Financial jargon has a tendency to discourage bank customers from asking too many questions. A playful new ad campaign for Beneficial Mutual Bancorp (BNCL) aims to make clients feel more comfortable admitting what they don't know by poking fun at often-baffling terms like "escrow."
The Philadelphia company uses visual humor to riff on banking buzzwords in a series of print, radio, television and social media ads.
The bank's Facebook page features an image of a black-feathered bird wearing a tank top embroidered with the letter "S." "Escrow?" reads the accompanying text. "Until you know what it really means, it doesn't mean much."
"We flew a live crow and his trainer in from Georgia for the TV spot, and shot him on a telephone wire, wearing his shirt," says Joanne Ryder, Beneficial's executive vice president and director of brand and strategy.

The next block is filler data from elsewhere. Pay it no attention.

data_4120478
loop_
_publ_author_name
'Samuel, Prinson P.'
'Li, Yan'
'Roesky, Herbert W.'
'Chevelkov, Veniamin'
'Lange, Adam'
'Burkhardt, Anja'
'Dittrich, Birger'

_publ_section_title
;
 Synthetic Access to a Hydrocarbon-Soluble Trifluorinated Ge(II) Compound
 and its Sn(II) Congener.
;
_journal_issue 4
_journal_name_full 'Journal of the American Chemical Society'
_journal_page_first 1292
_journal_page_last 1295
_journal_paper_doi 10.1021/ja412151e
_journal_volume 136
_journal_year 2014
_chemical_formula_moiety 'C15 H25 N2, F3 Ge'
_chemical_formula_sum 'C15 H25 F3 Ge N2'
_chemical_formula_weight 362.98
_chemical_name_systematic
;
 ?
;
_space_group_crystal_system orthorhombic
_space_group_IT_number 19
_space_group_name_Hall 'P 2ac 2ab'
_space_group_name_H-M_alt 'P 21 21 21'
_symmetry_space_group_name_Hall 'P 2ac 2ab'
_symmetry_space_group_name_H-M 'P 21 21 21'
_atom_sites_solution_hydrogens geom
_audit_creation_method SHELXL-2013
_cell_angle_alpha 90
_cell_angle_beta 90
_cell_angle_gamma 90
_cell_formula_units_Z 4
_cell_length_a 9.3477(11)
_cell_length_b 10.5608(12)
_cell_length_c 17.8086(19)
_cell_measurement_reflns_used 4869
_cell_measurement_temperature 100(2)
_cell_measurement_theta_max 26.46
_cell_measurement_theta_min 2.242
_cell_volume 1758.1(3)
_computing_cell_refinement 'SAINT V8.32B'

For a TV ad tackling the term revolving debt, Beneficial built a miniature carousel complete with models of a car, a hot tub, a graduation cap and an engagement ring. An online ad about overdraft protection pictures a windblown woman tethered to a streetlamp as autumn leaves and newspapers scatter in the gale.
"We're making fun of these complicated banking terms that the average person may hear," Ryder says. "The idea is to get a dialogue going about the terms and how understanding what they mean can impact people's lives in a positive way."
The $4.7 billion-asset company has also picked a new tagline, "Your Knowledge Bank," to remind customers that it trades in information as well as loans and deposits.
The moves are part of its efforts to emphasize its role as an educational resource. It began rolling out branch "campuses" in 2010, featuring libraries stocked with financial materials, iPad research stations and long seminar-style tables for sessions on saving for college or buying a home.
"We know in this day and age that customers don't necessarily have to go into a bank, but we're still encouraging people to come in and build a relationship," Ryder says. "We want people to use us as an advisor."